It takes a long time to complete the CAV process because:
- You might have trouble finding someone to do the legwork
- It takes time to complete a Special Power of Attorney especially if you are abroad
- Someone must go to the school to get a Certified True Copy of the educational documents
- It takes time to complete the CAV process at DEPED/CHED
I explain a lot more about the Certified True Copy and how to get the Certification, Authentication and Verification in other sections down below since there is a lot you need to do to get them.
Try to complete these Apostille requirements ahead of time since they are not easy to do.
This will avoid you from struggling to complete the items and rushing when there is a tight deadline.
How much does it cost to apostille school documents in the Philippines?
The cost of apostille school documents in the Philippines is not much but it is the time it takes that makes it costly.
There are 2 trips to the DFA for the apostille itself.
There are 2 trips to the school to get the Certified True Copies (CTC)s and 3 trips to the DEPED/TESDA for CAV processing.
That’s a total of 7 trips at least per document.
Each trip can take a day just by itself, so you are looking at 7 full days of work. There is also coordination needed for each institution.
(Coordination is no joke – it takes a very long time to reach the offices and hours and hours can be spent just doing this.)
In terms of Apostille costs –
The DFA Apostille costs are Php 200 to Php 100, depending on whether you choose the expedited or regular option.
Schools charge from Php 300 to Php 1,000 for the Certified True Copies (it’s highly dependent on the school).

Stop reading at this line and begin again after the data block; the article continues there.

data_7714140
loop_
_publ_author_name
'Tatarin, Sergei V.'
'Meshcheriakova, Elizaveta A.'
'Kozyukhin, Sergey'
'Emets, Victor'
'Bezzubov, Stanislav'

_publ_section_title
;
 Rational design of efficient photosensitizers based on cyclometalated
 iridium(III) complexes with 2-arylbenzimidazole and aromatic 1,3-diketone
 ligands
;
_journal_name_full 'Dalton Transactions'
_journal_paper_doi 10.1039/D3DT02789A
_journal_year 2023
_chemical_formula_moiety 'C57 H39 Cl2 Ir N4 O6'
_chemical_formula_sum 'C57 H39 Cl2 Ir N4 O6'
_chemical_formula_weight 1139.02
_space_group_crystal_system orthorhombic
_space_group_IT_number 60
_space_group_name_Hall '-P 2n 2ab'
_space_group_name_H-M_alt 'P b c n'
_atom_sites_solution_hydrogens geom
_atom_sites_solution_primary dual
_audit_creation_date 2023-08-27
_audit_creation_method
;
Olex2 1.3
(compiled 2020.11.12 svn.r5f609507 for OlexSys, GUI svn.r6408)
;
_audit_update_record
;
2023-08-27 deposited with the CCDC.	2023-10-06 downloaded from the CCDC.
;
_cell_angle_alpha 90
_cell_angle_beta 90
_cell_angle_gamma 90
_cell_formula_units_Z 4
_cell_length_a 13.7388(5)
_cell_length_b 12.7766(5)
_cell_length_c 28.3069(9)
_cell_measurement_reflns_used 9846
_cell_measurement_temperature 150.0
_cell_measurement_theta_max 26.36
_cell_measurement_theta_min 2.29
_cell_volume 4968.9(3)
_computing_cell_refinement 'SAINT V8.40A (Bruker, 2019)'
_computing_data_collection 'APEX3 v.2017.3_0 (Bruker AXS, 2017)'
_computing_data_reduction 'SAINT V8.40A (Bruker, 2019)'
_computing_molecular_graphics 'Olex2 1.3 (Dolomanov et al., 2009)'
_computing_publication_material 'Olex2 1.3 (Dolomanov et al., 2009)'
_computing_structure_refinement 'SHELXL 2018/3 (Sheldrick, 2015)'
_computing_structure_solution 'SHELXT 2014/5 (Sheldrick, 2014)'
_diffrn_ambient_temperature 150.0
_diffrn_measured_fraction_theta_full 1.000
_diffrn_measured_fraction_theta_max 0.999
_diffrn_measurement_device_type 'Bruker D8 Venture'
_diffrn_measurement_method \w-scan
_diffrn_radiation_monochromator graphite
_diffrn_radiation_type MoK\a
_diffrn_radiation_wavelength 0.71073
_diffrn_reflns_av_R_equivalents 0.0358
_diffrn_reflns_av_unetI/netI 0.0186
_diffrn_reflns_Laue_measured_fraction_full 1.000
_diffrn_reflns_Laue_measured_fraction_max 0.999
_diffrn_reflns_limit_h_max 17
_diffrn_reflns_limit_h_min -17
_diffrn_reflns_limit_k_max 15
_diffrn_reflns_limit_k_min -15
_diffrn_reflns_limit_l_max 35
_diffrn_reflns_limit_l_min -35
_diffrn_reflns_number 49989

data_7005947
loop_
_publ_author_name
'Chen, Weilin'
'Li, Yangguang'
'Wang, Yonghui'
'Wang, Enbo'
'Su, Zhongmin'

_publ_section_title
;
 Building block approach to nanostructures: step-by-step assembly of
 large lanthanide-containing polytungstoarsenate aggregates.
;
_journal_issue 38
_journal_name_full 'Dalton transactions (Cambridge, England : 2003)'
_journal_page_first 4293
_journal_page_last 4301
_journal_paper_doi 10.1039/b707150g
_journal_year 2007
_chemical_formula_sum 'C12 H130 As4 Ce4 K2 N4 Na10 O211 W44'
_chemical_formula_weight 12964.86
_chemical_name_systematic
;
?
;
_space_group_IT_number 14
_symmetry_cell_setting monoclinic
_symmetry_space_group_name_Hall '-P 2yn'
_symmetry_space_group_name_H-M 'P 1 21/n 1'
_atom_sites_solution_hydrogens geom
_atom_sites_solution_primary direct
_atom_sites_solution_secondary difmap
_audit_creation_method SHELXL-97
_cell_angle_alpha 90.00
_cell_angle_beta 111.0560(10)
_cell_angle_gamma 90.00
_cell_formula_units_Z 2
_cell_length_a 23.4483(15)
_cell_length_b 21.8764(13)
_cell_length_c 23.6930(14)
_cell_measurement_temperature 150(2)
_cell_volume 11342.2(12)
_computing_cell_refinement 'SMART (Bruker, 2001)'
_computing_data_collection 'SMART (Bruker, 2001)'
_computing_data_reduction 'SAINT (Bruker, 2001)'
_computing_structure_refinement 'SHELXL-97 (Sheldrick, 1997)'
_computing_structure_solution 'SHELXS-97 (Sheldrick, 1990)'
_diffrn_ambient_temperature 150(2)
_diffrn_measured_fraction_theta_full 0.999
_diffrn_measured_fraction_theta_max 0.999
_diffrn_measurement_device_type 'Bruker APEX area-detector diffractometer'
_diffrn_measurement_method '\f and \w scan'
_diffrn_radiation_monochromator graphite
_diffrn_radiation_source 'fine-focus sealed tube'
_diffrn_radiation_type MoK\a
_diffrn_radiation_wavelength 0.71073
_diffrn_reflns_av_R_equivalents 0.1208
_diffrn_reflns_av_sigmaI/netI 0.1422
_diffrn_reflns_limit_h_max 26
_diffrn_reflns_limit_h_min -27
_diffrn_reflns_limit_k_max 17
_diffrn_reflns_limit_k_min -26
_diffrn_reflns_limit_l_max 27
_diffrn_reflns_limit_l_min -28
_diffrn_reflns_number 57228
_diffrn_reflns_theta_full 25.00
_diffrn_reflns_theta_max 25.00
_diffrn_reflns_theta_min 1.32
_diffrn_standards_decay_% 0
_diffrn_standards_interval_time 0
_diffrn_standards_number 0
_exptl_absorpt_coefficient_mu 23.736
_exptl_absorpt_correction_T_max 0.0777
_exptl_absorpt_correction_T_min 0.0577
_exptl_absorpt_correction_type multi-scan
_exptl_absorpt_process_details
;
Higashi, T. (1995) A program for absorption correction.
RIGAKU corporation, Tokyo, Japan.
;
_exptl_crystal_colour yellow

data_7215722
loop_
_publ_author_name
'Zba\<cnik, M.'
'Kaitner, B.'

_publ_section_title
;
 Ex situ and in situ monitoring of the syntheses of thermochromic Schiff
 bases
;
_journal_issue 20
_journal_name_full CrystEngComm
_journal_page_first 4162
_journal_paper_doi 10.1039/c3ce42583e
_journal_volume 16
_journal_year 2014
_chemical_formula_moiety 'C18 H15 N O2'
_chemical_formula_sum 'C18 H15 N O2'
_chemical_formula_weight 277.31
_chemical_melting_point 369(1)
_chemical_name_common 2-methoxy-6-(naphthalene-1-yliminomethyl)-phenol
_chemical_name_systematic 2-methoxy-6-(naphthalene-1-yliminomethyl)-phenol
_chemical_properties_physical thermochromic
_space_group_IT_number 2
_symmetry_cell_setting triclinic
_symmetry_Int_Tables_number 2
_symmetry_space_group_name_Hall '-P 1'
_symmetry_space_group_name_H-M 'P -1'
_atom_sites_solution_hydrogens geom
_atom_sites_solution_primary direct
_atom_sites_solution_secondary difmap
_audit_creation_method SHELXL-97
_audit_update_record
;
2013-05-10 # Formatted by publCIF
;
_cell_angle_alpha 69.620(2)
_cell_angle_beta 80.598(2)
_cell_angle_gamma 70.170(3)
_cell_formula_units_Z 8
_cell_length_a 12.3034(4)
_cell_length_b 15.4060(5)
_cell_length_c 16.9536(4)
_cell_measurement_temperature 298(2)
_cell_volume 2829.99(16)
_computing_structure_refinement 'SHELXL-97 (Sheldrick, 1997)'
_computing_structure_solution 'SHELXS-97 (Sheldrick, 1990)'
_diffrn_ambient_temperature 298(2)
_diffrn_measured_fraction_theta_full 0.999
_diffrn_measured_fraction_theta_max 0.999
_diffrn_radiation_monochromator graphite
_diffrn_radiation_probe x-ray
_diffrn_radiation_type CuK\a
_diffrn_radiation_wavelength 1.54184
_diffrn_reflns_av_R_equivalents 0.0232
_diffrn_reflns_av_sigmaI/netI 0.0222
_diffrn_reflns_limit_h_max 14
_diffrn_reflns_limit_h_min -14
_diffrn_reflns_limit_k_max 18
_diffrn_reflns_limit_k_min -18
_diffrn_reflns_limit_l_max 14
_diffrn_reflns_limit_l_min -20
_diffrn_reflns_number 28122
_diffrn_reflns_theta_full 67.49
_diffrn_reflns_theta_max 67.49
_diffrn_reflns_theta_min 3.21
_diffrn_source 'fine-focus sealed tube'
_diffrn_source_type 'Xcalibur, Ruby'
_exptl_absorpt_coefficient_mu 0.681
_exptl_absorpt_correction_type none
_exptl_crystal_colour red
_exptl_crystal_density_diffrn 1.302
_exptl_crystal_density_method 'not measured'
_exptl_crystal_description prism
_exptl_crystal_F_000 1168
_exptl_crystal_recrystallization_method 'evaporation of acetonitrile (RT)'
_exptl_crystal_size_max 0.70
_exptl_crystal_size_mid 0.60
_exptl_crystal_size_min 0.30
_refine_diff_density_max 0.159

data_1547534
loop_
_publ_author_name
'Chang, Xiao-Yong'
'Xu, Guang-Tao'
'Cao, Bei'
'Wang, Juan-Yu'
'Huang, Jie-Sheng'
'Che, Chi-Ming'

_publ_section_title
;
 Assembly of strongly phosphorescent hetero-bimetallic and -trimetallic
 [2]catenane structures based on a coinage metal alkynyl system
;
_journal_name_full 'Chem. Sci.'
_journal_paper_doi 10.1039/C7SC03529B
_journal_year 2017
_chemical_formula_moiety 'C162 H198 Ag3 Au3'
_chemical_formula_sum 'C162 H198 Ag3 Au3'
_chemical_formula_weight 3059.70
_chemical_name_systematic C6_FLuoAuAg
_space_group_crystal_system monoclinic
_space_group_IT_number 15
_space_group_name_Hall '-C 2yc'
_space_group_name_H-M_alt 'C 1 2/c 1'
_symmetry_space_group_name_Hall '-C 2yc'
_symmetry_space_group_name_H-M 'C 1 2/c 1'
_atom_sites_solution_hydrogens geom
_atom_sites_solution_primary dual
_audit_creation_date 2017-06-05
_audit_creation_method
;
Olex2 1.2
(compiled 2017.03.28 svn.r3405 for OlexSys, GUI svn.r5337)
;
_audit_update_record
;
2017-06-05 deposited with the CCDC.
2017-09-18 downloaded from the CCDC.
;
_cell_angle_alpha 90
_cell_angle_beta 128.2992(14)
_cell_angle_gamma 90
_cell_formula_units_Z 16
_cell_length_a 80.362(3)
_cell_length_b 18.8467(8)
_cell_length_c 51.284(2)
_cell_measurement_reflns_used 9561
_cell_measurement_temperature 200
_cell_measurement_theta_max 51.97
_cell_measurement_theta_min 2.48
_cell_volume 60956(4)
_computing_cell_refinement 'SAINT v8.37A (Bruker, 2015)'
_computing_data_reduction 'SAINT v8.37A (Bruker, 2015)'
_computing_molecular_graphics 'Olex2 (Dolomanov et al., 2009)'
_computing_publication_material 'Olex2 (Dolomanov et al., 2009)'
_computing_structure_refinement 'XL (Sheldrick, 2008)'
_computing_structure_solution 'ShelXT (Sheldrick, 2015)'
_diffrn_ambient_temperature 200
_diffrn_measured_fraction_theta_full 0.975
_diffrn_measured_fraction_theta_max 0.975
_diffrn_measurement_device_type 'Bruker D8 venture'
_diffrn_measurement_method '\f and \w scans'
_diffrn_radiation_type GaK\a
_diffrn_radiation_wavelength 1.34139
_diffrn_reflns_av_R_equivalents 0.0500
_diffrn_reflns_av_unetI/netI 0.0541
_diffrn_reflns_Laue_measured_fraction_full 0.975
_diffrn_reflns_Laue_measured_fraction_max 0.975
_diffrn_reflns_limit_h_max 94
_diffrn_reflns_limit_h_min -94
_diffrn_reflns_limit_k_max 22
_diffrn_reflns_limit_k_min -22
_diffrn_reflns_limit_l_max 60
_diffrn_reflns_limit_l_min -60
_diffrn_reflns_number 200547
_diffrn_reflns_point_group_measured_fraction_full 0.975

Meanwhile, the DEPED CAV price is Php 45 / Php 15 per document.
The total Apostille cost (DFA plus CTC plus CAV) is really because of the time spent coordinating with the DFA, school and DEPED/TESDA than it is about the government fees to apostille.
Transacting with the institutions and government is really, really, really time-consuming and costly.
Can I apostille the transcript of records/diplomas/educational documents online?
No, you cannot apostille transcripts of records and other Philippine educational documents online.
Every single step is manual.
You’ll need to physically go to the school and the DEPED to complete the CAV requirements and then the DFA for the Apostille process.
(And sometimes you will be turned away because you haven’t coordinated in advance. So put in the time to coordinate.)
What are the CAV requirements needed before Apostille?
Before you can apostille school records, you must have:
- A Certified True Copy (CTC) from your school itself.
- A Certification, Authentication and Verification (CAV) from the DEPED/CHED or TESDA, depending on the school.
What’s a Certified True Copy (CTC)?